Last Saturday I was given the opportunity to meet Major Joe Ko, US Army Chaplain. Joe is an ordained minister in the Presbyterian Church of Korea. For the past year he’s been stationed at Walter Reed Army Medical Hospital and has been working with our wounded veterans. Joe came to our church’s Saturday Morning Men’s Breakfast and shared with us his experiences and his personal vision.
A little background; our associate pastor, Dr. Fred Carr is a retired US Army Lt. Colonel and became a spiritual mentor to Joe. 9 years ago they were both stationed in Germany. At the time, Joe was a Captain and Fred was a Major. As Joe related it, he was struggling with understanding God’s calling for his life and whether the military was really where God wanted him to be and approached Fred for some guidance. What Joe told us, that Fred had told him, struck me like an epiphany but I didn’t write it down at the time, so I had to email Fred about it. From Fred’s reply:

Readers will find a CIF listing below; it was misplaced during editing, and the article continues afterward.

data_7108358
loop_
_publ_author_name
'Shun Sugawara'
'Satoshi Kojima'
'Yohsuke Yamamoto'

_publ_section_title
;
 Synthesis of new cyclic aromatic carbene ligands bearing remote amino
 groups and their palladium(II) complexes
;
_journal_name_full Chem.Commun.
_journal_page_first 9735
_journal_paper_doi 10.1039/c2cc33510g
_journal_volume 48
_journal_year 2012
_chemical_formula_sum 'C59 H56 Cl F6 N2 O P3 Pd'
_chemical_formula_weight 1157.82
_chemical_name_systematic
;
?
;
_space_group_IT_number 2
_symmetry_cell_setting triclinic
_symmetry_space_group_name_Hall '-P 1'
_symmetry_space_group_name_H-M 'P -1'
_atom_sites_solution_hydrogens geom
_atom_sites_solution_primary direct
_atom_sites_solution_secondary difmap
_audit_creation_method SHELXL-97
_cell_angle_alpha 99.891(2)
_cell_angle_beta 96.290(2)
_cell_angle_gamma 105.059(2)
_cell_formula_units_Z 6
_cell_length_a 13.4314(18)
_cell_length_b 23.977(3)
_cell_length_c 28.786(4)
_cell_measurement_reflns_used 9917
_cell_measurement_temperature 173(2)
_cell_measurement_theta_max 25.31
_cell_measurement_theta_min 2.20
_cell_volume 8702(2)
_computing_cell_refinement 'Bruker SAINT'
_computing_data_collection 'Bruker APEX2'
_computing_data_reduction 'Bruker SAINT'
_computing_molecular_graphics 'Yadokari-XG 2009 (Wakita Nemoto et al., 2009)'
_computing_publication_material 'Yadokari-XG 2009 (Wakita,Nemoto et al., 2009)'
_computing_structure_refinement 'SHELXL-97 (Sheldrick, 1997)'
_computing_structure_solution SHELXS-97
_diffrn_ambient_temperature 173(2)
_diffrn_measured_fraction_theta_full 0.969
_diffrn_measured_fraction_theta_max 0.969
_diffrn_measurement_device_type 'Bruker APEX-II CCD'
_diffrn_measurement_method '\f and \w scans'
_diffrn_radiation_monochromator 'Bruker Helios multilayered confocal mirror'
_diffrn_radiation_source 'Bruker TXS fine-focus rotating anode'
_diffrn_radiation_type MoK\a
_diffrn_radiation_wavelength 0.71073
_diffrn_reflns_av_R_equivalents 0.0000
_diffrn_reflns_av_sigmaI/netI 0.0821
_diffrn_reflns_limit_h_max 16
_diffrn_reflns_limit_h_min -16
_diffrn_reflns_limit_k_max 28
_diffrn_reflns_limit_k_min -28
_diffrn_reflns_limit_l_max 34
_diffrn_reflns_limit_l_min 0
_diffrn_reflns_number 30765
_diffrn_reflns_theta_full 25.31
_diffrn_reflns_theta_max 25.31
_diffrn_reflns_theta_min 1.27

"It was funny that I didn’t remember having said that to him, but I remember it was on my heart about that time. I told Joe that what God looked for in us was faithfulness – faithfulness to the assignment he had given us. It is easy to be become subjective when an assignment isn’t as enjoyable or fulfilling as we might want, but God wants us to receive it and be faithful to the opportunity. Of course that doesn’t answer the question "should I resign or continue in the Army" but is does help see that when you get up every day you can give God what he is looking for by your faithfulness to serve him where he has currently assigned you."